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The early nineteenth century of the United States was marked by its continual expansion to the Mississippi River. However, due to the Gadsden purchase, that lead to U.S. control of the borderlands of southern New Mexico and Arizona along with the authority over Oregon country, Texas and California; America’s expansion would not end there. Between 1830 and 1860 the U.S. roughly doubled the amount of territory under its control.
These territorial gains coincided with the arrival of troves of European and Asian immigrants who wanted to join the surge of American settlers heading west. This, partnered with the discovery of gold in 1849, presented alluring possibilities for those prepared make the long journey westward. As a result, with the military’s protection and the U.S. government’s assistance, many settlers began establishing their homesteads in the Great Plains and other areas of the Native American group-inhabited West.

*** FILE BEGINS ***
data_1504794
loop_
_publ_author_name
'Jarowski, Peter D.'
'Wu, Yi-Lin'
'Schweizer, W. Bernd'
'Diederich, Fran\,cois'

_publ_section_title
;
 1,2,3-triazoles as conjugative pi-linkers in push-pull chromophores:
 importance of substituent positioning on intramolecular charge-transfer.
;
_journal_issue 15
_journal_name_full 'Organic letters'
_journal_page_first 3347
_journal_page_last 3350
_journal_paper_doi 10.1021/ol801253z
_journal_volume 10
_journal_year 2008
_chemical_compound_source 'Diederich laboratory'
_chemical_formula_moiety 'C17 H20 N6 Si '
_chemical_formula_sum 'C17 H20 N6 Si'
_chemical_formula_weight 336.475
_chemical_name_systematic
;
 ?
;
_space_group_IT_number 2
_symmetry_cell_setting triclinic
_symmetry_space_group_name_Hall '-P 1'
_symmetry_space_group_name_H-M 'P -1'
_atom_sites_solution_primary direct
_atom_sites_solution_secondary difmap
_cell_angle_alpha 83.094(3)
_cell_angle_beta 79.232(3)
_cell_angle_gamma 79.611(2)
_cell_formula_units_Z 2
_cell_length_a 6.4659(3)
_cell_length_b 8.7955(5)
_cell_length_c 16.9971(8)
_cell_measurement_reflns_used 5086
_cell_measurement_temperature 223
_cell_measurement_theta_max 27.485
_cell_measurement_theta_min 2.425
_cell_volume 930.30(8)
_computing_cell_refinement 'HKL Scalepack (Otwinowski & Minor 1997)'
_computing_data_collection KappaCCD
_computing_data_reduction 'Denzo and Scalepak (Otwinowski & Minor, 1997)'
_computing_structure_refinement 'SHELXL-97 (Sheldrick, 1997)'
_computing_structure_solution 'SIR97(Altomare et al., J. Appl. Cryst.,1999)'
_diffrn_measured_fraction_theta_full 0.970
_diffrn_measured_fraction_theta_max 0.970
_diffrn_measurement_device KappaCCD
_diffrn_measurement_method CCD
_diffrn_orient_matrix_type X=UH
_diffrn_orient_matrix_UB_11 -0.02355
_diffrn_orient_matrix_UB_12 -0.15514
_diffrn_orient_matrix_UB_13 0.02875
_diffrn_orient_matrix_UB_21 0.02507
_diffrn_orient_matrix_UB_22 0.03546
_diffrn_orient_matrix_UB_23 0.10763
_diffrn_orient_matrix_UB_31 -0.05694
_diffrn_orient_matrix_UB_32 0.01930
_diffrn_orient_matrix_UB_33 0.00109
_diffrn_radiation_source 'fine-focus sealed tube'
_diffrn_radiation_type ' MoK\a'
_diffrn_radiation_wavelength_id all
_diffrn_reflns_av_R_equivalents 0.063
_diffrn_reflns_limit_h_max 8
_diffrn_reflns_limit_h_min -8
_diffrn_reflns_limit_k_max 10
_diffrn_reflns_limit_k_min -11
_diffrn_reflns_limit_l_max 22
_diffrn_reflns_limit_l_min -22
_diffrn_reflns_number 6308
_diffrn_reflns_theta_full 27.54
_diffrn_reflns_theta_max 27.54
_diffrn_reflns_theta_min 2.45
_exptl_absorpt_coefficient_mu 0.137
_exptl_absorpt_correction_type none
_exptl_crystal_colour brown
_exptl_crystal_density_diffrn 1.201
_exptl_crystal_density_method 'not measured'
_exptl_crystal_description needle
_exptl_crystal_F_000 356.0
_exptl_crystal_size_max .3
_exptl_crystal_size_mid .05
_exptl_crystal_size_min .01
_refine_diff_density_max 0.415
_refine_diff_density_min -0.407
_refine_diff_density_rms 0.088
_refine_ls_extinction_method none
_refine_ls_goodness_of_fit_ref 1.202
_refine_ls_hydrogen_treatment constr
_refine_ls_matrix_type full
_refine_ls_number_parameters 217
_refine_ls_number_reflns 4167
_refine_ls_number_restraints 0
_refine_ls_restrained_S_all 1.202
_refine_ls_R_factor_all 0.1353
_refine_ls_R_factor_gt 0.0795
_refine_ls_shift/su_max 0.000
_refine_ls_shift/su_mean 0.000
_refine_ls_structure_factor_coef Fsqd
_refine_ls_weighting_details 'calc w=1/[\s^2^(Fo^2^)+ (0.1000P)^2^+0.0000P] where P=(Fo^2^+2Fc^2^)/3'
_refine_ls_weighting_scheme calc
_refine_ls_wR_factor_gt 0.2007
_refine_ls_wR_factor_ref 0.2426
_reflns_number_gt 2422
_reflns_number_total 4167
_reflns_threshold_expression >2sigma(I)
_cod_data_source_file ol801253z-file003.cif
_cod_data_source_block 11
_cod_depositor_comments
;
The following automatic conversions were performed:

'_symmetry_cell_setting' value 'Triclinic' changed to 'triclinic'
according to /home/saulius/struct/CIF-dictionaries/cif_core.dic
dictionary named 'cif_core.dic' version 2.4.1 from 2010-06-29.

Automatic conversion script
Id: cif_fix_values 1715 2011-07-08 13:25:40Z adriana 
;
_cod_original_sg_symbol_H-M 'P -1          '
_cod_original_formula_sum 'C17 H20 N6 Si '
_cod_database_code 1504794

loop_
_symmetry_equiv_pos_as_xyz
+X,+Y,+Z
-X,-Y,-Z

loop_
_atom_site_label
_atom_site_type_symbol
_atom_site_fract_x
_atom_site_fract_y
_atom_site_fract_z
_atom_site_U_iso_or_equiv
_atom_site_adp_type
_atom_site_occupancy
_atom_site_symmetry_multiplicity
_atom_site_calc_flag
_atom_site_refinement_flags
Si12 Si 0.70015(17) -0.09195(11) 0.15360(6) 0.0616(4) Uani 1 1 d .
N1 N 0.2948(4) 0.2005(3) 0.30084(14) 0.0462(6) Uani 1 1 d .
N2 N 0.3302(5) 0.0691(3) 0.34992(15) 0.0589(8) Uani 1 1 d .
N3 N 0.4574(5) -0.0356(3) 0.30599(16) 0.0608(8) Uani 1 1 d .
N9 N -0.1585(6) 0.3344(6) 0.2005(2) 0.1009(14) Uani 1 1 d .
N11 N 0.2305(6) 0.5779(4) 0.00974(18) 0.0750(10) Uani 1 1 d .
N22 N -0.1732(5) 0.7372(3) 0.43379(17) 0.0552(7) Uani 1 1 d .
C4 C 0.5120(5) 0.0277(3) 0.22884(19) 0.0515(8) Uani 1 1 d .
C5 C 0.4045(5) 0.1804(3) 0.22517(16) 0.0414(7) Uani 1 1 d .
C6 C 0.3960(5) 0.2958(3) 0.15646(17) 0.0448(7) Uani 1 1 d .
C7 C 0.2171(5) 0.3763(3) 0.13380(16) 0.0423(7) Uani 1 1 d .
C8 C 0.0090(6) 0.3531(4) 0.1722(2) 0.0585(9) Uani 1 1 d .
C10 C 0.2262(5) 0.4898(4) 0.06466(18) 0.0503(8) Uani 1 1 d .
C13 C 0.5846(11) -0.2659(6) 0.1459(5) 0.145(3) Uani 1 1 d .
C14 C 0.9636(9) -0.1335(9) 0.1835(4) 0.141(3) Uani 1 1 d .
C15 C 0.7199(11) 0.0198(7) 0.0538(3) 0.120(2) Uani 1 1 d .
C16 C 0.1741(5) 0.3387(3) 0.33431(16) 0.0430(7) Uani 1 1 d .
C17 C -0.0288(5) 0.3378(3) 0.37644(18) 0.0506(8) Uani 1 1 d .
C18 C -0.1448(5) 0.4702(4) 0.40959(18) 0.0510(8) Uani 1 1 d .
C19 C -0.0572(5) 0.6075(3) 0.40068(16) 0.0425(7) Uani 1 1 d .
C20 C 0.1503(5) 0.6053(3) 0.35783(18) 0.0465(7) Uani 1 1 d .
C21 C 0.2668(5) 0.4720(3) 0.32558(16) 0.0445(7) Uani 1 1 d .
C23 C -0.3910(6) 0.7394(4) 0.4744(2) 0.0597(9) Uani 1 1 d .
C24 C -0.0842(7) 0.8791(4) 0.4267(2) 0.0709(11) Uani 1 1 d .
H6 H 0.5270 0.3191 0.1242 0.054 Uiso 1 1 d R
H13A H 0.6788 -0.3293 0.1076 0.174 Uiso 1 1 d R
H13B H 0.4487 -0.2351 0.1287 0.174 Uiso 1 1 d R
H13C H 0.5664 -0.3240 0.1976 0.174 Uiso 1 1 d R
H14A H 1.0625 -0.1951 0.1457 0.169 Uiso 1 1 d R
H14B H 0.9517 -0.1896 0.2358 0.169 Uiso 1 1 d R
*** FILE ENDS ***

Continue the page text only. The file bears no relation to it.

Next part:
Native American Tribes
Native American Policy can be defined as the regulations and operations made and adapted in the United States to define the relationship between Native American tribes and the federal government. When the United States first became an independent nation, it adopted the European policies towards the indigenous peoples, but over two centuries the U.S. adapted its own widely varying policies regarding the evolving perspectives and requirements of Native American oversight.